What to Eat on a Keto Diet?
Here are typical foods to enjoy on a ketogenic diet. The numbers are net carbs per 100 grams (3.5 ounces) of food. To remain in ketosis, lower is generally better:
What’s the most important thing to do to reach ketosis? Avoid eating too many carbs. You’ll likely need to keep carb intake under 50 grams of net carbs per day, ideally below 20 grams.
The fewer the carbs, the more effective the diet appears to be for reaching ketosis, losing weight or improving type 2 diabetes.
Counting carbs can be helpful at first. But if you stick to recommended foods and recipes you can stay keto even without counting.
Here are the foods that you can eat on a ketogenic diet:
Meat – Unprocessed meats are low carb and keto-friendly, and organic and grass-fed meat might be even healthier. But remember that keto is a higher-fat diet, not high in protein, so you don’t need huge amounts of meat. Excess protein (over 2.0 g per kg of reference body weight; see this chart to determine your own protein targets) can be converted to glucose, which could make it harder for some people to get into ketosis, especially when starting out and with high levels of insulin resistance.
Note that processed meats, like sausages, cold cuts and meatballs often contain added carbs. Bacon is definitely keto though. When in doubt look at the ingredients, aim for under 5% carbs.
- Fish and seafood – These are all good, especially fatty fish like salmon. If you have concerns about mercury or other toxins, consider eating more of the smaller fish like sardines, mackerel and herring. If you can find wild-caught fish, that’s probably the best. Avoid breading, as it contains carbs.
- Eggs – Eat them any way you want, e.g. boiled, fried in butter, scrambled or as omelets.
Natural fat, high-fat sauces – Most of the calories on a keto diet should come from fat. You will likely get much of it from natural sources like meat, fish, eggs, and other sources. But also use fat in cooking, like butter or coconut oil, and feel free to add plenty of olive oil to salads and vegetables. You can also eat delicious high-fat sauces, including Bearnaise sauce, garlic butter, and others.
Remember, fat helps you feel full and adds flavor to food. Don’t use more than you want or need, but don’t fear fat.
- Vegetables growing above ground. Fresh or frozen – either is fine. Choose vegetables growing above ground, especially leafy and green items. Favorites include cauliflower, cabbage, avocado, broccoli and zucchini.
High-fat dairy – Butter is good, high-fat cheese is fine, and heavy cream is great for cooking.
Avoid drinking milk as the milk sugar quickly adds up (one glass = 15 grams of carbs), but you can use it sparingly in your coffee. What does “sparingly” mean? That depends on how many cups per day you drink! We recommend one cup with just a “splash,” about a tablespoon max. But even better is to do away with the milk completely.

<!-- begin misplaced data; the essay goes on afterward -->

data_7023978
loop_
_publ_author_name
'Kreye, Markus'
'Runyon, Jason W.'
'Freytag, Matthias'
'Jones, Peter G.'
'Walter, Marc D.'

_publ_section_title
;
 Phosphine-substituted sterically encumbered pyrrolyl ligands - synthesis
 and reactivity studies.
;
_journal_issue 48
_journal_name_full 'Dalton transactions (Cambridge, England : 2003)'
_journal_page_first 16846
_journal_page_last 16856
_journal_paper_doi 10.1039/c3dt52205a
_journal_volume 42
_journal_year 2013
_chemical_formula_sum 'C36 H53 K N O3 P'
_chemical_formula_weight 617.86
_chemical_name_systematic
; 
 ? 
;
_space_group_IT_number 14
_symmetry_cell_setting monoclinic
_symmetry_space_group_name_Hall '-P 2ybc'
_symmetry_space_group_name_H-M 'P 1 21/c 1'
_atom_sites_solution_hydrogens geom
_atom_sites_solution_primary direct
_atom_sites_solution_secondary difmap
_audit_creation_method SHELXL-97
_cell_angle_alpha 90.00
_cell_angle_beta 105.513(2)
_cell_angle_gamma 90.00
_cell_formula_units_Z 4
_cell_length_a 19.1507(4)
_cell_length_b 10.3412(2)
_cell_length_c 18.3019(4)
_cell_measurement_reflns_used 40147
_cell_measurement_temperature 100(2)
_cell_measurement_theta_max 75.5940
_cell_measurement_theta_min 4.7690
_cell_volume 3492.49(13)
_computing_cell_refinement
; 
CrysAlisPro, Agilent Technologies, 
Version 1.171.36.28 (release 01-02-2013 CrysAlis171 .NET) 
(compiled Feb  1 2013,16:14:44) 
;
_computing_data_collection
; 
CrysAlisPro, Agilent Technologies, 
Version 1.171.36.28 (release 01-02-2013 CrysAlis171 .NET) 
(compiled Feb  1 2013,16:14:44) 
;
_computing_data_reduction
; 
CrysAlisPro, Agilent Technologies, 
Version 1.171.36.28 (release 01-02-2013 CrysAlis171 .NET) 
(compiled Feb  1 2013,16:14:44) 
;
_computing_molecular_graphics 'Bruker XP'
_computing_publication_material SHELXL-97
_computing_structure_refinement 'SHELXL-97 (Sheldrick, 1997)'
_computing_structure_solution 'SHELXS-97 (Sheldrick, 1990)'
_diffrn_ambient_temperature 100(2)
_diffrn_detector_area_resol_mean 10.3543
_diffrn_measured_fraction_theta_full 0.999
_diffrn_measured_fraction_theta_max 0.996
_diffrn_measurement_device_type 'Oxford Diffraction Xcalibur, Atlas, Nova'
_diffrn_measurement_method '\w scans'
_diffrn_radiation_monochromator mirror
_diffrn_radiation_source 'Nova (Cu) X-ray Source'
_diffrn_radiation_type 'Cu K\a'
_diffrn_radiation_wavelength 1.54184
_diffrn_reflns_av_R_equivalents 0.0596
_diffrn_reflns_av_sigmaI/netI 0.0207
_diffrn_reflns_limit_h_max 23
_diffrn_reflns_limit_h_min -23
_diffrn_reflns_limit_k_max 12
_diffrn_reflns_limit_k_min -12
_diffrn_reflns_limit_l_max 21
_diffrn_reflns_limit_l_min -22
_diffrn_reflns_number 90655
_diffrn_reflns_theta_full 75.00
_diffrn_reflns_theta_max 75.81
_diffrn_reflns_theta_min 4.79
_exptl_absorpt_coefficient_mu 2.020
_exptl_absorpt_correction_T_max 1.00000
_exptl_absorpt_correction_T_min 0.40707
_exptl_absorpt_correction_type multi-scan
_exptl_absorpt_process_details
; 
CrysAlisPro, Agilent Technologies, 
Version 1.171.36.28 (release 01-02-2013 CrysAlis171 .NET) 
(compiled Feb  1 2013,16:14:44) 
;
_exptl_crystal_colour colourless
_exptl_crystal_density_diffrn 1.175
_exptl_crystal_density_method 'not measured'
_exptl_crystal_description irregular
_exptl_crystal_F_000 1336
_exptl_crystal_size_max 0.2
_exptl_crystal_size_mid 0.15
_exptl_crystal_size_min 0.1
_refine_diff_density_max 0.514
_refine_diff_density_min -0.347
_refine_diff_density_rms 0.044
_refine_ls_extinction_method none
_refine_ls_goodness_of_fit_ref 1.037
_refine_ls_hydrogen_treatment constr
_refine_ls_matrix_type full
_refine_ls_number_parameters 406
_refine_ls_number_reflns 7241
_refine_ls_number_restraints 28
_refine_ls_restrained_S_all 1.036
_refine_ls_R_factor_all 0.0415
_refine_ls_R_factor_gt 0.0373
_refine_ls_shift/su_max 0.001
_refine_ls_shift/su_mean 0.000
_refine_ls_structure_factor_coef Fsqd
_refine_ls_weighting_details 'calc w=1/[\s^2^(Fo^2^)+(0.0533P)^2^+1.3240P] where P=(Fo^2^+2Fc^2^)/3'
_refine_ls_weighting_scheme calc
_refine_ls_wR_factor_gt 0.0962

Definitely avoid caffée latte (18 grams of carbs). Also avoid low-fat yogurts, especially as they often contain lots of added sugars.
Finally, be aware that regularly snacking on cheese when you’re not hungry is a common mistake that can slow weight loss.
Nuts – Can be had in moderation, but be careful when using nuts as snacks, as it’s very easy to eat far more than you need to feel satisfied. Also be aware that cashews are relatively high carb, choose macadamia or pecan nuts instead.
How much is too much? That depends on your weight loss progress and the rest of your carb intake. As a general rule, try to limit nut intake to less than 1/2 cup per day (around 50 grams). Be careful with peanut butter, a modest serving of 2 tablespoons will add about 4 grams of net carbs.
- Berries – A moderate amount is OK on keto, perhaps with real whipping cream, a popular keto dessert.
Here is a list of what you can drink on a ketogenic diet:
- Water – The #1 option. Have it flat, with ice, or sparkling. Sip it hot like a tea, or add natural flavouring like sliced cucumbers, lemons, or limes. If you experience headaches or symptoms of “keto flu“, add a few shakes of salt to your water.
- Coffee – No sugar. A small amount of milk or cream is fine. For extra energy from fat, stir in butter and coconut oil for “Bulletproof coffee.” Note, if weight loss stalls, cut back on the cream or fat in your coffee.
- Tea – Whether black, green, Orange Pekoe, mint, or herbal — feel free to drink most teas. Don’t add sugar.
- Bone broth – Hydrating, satisfying, full of nutrients and electrolytes — and simple to make! — homemade bone broth can be a great beverage to sip on the keto diet. Stir in a pat of butter for some extra energy.